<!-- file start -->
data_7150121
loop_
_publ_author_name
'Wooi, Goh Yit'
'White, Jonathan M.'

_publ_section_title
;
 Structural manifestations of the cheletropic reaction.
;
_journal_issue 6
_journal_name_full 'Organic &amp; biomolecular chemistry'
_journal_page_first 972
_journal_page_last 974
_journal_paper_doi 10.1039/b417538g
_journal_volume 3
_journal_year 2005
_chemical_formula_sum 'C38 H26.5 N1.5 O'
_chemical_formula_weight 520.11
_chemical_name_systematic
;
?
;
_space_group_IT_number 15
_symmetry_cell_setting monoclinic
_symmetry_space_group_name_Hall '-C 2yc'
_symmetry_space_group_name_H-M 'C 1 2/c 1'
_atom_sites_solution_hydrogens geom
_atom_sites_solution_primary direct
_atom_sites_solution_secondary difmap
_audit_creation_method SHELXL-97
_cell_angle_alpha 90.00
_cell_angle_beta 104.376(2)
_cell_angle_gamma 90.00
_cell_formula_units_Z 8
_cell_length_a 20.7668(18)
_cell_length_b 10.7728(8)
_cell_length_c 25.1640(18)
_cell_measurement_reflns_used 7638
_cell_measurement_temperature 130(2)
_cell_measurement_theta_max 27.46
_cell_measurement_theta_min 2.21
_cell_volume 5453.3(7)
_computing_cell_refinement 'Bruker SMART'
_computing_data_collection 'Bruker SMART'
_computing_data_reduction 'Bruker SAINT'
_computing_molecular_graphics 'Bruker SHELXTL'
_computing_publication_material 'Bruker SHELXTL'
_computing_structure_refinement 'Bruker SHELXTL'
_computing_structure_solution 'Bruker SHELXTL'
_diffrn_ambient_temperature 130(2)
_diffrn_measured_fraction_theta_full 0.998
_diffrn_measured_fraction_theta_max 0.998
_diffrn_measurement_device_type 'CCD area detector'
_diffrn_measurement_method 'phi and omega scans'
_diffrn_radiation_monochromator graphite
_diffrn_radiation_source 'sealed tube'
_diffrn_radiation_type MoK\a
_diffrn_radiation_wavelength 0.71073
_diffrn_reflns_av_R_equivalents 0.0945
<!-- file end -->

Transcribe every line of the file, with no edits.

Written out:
data_7150121
loop_
_publ_author_name
'Wooi, Goh Yit'
'White, Jonathan M.'

_publ_section_title
;
 Structural manifestations of the cheletropic reaction.
;
_journal_issue 6
_journal_name_full 'Organic &amp; biomolecular chemistry'
_journal_page_first 972
_journal_page_last 974
_journal_paper_doi 10.1039/b417538g
_journal_volume 3
_journal_year 2005
_chemical_formula_sum 'C38 H26.5 N1.5 O'
_chemical_formula_weight 520.11
_chemical_name_systematic
;
?
;
_space_group_IT_number 15
_symmetry_cell_setting monoclinic
_symmetry_space_group_name_Hall '-C 2yc'
_symmetry_space_group_name_H-M 'C 1 2/c 1'
_atom_sites_solution_hydrogens geom
_atom_sites_solution_primary direct
_atom_sites_solution_secondary difmap
_audit_creation_method SHELXL-97
_cell_angle_alpha 90.00
_cell_angle_beta 104.376(2)
_cell_angle_gamma 90.00
_cell_formula_units_Z 8
_cell_length_a 20.7668(18)
_cell_length_b 10.7728(8)
_cell_length_c 25.1640(18)
_cell_measurement_reflns_used 7638
_cell_measurement_temperature 130(2)
_cell_measurement_theta_max 27.46
_cell_measurement_theta_min 2.21
_cell_volume 5453.3(7)
_computing_cell_refinement 'Bruker SMART'
_computing_data_collection 'Bruker SMART'
_computing_data_reduction 'Bruker SAINT'
_computing_molecular_graphics 'Bruker SHELXTL'
_computing_publication_material 'Bruker SHELXTL'
_computing_structure_refinement 'Bruker SHELXTL'
_computing_structure_solution 'Bruker SHELXTL'
_diffrn_ambient_temperature 130(2)
_diffrn_measured_fraction_theta_full 0.998
_diffrn_measured_fraction_theta_max 0.998
_diffrn_measurement_device_type 'CCD area detector'
_diffrn_measurement_method 'phi and omega scans'
_diffrn_radiation_monochromator graphite
_diffrn_radiation_source 'sealed tube'
_diffrn_radiation_type MoK\a
_diffrn_radiation_wavelength 0.71073
_diffrn_reflns_av_R_equivalents 0.0945